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Are meteorological parameters associated with acute respiratory tract infections?
Clin Infect Dis. 2009 Sep 15; 49(6):861-8.CI

Abstract

BACKGROUND

Information on the onset of epidemics of acute respiratory tract infections (ARIs) is useful in timing preventive strategies (eg, the passive immunization of high-risk infants against respiratory syncytial virus [RSV]). Aiming at better predictions of the seasonal activity of ARI pathogens, we investigated the influence of climate on hospitalizations for ARIs.

METHODS

Samples obtained from 3044 children hospitalized with ARIs in Mainz, Germany, were tested for pathogens with a multiplex reverse-transcriptase polymerase chain reaction enzyme-linked immunosorbent assay from 2001 through 2006. Hospitalizations for ARIs were correlated with meteorological parameters recorded at the University of Mainz. The frequency of hospitalization for RSV infection was predicted on the basis of multiple time series analysis.

RESULTS

Influenza A, RSV, and adenovirus were correlated with temperature and rhinovirus to relative humidity. In a time series model that included seasonal and climatic conditions, RSV-associated hospitalizations were predictable.

CONCLUSIONS

Seasonality of certain ARI pathogens can be explained by meteorological influences. The model presented herein is a first step toward predicting annual RSV epidemics using weather forecast data.

Authors+Show Affiliations

Kinderklinik, Paediatrische Infektiologie & Zentrum Praeventive Paediatrie, Universitaetsmedizin, Johannes-Gutenberg-Universitaet, Mainz, Germany.No affiliation info availableNo affiliation info availableNo affiliation info availableNo affiliation info availableNo affiliation info availableNo affiliation info available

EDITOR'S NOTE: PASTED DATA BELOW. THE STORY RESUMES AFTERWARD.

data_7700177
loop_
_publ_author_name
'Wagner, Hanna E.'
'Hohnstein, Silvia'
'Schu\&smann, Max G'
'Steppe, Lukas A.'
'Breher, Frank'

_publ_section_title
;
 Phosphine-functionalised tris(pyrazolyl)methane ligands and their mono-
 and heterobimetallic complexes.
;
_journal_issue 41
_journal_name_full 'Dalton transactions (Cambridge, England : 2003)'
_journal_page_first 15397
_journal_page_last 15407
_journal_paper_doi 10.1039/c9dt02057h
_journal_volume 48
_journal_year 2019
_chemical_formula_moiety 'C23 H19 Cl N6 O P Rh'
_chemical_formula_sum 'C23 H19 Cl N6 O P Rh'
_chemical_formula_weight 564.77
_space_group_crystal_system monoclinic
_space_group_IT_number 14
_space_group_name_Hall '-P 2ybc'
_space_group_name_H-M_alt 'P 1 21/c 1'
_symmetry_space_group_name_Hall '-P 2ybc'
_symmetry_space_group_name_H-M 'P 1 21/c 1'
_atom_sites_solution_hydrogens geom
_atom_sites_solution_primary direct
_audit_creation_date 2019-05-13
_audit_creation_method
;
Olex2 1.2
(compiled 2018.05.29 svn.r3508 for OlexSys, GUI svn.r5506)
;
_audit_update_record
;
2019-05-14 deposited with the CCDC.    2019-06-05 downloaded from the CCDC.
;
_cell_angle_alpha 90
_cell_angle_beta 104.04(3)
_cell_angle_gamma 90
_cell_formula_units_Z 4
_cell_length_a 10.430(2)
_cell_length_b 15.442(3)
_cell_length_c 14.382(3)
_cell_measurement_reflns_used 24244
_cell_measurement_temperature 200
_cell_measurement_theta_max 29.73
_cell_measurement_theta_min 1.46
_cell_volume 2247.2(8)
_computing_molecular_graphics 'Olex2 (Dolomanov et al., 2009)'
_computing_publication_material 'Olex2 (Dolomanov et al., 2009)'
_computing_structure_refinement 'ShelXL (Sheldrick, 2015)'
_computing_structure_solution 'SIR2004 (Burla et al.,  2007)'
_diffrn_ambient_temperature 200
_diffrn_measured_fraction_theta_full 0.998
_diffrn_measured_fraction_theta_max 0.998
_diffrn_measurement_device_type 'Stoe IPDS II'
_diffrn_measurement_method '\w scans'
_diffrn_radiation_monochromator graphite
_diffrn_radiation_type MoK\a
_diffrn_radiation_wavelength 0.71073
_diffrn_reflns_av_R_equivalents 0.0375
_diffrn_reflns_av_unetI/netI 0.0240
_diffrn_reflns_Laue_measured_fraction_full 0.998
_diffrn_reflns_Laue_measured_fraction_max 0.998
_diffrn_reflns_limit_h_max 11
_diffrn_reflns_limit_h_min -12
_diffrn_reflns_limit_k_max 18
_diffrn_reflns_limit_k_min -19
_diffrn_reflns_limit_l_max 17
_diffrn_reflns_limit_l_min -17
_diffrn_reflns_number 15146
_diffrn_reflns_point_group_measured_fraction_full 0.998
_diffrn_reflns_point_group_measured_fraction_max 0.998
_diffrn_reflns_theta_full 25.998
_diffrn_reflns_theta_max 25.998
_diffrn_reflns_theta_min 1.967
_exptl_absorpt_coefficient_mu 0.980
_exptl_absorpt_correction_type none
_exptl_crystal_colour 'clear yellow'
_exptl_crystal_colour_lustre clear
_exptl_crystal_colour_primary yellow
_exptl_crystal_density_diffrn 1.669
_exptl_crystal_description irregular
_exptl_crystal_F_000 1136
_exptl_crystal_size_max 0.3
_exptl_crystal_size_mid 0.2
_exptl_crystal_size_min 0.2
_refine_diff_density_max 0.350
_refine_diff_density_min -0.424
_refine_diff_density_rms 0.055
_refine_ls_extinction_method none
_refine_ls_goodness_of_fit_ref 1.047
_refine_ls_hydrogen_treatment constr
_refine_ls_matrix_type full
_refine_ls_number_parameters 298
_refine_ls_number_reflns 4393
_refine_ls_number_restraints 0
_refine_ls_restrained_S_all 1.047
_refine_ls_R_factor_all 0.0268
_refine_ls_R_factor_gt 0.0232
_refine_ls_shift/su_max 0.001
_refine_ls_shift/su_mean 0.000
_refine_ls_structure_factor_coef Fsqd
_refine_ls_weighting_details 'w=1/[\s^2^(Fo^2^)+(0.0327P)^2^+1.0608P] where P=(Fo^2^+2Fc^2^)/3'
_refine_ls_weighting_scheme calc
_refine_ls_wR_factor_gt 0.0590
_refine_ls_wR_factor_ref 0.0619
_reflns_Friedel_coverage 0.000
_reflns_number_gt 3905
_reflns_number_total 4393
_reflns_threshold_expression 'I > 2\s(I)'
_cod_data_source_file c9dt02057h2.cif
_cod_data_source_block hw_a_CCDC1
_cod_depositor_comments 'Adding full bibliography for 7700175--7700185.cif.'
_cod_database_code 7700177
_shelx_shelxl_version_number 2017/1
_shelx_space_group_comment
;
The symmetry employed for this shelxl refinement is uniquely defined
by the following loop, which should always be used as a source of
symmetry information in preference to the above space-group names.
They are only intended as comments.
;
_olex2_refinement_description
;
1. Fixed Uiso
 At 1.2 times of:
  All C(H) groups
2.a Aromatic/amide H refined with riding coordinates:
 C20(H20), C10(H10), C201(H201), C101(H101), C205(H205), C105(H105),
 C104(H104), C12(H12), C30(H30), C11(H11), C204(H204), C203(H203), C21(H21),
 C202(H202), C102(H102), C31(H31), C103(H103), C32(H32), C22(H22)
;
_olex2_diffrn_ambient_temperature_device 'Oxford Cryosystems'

Pub Type(s)

Journal Article
Research Support, Non-U.S. Gov't

Language

eng

PubMed ID

19663691

Citation

du Prel, Jean-Baptist, et al. "Are Meteorological Parameters Associated With Acute Respiratory Tract Infections?" Clinical Infectious Diseases : an Official Publication of the Infectious Diseases Society of America, vol. 49, no. 6, 2009, pp. 861-8.
du Prel JB, Puppe W, Gröndahl B, et al. Are meteorological parameters associated with acute respiratory tract infections? Clin Infect Dis. 2009;49(6):861-8.
du Prel, J. B., Puppe, W., Gröndahl, B., Knuf, M., Weigl, J. A., Schaaff, F., & Schmitt, H. J. (2009). Are meteorological parameters associated with acute respiratory tract infections? Clinical Infectious Diseases : an Official Publication of the Infectious Diseases Society of America, 49(6), 861-8. https://doi.org/10.1086/605435
du Prel JB, et al. Are Meteorological Parameters Associated With Acute Respiratory Tract Infections. Clin Infect Dis. 2009 Sep 15;49(6):861-8. PubMed PMID: 19663691.
* Article titles in AMA citation format should be in sentence-case
TY - JOUR T1 - Are meteorological parameters associated with acute respiratory tract infections? AU - du Prel,Jean-Baptist, AU - Puppe,Wolfram, AU - Gröndahl,Britta, AU - Knuf,Markus, AU - Weigl,Josef A I, AU - Schaaff,Franziska, AU - Schmitt,Heinz-Josef, PY - 2009/8/12/entrez PY - 2009/8/12/pubmed PY - 2009/11/6/medline SP - 861 EP - 8 JF - Clinical infectious diseases : an official publication of the Infectious Diseases Society of America JO - Clin Infect Dis VL - 49 IS - 6 N2 - BACKGROUND: Information on the onset of epidemics of acute respiratory tract infections (ARIs) is useful in timing preventive strategies (eg, the passive immunization of high-risk infants against respiratory syncytial virus [RSV]). Aiming at better predictions of the seasonal activity of ARI pathogens, we investigated the influence of climate on hospitalizations for ARIs. METHODS: Samples obtained from 3044 children hospitalized with ARIs in Mainz, Germany, were tested for pathogens with a multiplex reverse-transcriptase polymerase chain reaction enzyme-linked immunosorbent assay from 2001 through 2006. Hospitalizations for ARIs were correlated with meteorological parameters recorded at the University of Mainz. The frequency of hospitalization for RSV infection was predicted on the basis of multiple time series analysis. RESULTS: Influenza A, RSV, and adenovirus were correlated with temperature and rhinovirus to relative humidity. In a time series model that included seasonal and climatic conditions, RSV-associated hospitalizations were predictable. CONCLUSIONS: Seasonality of certain ARI pathogens can be explained by meteorological influences. The model presented herein is a first step toward predicting annual RSV epidemics using weather forecast data. SN - 1537-6591 UR - https://www.unboundmedicine.com/medline/citation/19663691/Are_meteorological_parameters_associated_with_acute_respiratory_tract_infections DB - PRIME DP - Unbound Medicine ER -